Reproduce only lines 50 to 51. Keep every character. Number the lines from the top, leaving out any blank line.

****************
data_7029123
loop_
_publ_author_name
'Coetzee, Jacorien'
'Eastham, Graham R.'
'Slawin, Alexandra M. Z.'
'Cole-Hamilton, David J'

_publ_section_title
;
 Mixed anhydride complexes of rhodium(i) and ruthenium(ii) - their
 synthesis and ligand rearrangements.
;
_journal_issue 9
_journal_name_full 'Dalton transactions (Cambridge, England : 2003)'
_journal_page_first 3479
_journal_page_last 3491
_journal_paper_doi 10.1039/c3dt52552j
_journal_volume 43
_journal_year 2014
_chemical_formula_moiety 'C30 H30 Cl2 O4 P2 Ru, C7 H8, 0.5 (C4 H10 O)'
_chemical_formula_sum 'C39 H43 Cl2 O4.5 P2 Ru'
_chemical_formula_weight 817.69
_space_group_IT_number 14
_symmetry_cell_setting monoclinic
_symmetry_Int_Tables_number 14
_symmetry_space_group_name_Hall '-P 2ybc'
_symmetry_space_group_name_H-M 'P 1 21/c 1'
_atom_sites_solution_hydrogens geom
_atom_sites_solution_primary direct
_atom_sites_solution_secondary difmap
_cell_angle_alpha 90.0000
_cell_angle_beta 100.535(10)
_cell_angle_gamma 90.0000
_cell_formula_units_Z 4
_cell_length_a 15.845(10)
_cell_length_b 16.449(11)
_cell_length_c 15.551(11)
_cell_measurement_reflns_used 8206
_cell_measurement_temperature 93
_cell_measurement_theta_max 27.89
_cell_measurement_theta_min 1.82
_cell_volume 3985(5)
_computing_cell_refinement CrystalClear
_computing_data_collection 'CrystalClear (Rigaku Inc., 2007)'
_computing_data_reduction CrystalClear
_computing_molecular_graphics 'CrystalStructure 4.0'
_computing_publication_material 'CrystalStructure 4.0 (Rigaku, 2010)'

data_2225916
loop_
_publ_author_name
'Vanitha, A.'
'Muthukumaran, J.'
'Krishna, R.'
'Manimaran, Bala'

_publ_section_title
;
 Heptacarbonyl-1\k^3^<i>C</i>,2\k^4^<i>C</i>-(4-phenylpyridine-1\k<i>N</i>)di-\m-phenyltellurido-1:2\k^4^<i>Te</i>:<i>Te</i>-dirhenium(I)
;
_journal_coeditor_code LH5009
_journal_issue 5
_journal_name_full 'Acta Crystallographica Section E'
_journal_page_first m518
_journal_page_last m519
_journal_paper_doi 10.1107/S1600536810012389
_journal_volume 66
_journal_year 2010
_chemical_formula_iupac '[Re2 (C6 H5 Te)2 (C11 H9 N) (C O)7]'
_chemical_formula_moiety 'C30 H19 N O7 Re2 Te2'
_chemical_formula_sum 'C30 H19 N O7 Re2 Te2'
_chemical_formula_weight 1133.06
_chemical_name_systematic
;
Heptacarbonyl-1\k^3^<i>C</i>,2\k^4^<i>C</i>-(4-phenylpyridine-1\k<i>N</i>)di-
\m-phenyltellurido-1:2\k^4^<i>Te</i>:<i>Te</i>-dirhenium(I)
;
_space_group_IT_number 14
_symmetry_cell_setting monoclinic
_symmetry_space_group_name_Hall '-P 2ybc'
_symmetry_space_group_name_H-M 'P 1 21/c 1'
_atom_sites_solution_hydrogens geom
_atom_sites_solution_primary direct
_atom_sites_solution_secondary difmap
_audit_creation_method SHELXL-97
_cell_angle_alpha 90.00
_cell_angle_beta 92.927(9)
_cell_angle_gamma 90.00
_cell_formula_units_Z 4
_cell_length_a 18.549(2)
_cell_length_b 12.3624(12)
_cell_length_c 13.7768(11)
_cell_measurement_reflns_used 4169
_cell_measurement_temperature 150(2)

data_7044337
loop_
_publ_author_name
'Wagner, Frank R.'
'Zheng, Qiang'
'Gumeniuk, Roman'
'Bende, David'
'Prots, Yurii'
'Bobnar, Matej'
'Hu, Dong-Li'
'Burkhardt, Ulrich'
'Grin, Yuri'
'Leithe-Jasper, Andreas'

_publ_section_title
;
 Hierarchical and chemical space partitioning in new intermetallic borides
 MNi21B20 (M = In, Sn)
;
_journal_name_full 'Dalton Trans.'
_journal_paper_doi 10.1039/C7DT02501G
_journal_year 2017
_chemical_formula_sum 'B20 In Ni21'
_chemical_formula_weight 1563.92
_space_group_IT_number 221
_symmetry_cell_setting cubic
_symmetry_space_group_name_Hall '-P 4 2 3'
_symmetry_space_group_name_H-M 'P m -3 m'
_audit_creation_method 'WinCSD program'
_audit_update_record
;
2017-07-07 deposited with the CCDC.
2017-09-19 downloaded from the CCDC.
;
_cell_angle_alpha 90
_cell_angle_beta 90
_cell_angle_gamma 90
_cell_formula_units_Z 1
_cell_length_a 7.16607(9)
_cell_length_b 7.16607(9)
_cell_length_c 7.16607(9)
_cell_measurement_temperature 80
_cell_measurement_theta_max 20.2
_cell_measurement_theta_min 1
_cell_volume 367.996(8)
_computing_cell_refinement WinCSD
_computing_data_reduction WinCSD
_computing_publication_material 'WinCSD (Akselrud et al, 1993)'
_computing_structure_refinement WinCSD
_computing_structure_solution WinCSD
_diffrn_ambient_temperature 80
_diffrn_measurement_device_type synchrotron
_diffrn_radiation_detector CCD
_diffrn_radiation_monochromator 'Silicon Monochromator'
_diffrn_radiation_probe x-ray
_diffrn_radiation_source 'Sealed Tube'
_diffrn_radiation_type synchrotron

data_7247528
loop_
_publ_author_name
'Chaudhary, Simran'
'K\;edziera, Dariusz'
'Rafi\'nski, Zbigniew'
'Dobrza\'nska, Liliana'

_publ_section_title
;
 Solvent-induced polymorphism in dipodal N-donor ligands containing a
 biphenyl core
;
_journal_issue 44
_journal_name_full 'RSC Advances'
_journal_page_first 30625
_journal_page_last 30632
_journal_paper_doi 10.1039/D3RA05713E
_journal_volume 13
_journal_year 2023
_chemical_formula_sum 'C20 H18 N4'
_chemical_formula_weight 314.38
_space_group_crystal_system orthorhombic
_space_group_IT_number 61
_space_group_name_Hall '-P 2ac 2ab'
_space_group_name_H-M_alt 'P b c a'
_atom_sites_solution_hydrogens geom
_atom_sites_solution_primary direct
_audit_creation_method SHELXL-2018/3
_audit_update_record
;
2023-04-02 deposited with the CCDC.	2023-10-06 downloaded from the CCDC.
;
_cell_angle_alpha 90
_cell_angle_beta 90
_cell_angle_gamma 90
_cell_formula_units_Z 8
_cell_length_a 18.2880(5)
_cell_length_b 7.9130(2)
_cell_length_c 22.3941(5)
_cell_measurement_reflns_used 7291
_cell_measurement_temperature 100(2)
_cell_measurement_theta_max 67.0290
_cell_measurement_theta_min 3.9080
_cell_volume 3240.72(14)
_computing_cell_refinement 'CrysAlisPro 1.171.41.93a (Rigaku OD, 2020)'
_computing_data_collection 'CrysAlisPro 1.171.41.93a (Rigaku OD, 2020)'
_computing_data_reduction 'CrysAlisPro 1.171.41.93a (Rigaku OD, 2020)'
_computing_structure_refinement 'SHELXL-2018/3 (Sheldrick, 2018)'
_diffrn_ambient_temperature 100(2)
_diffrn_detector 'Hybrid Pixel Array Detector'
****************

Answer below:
_publ_author_name
'Vanitha, A.'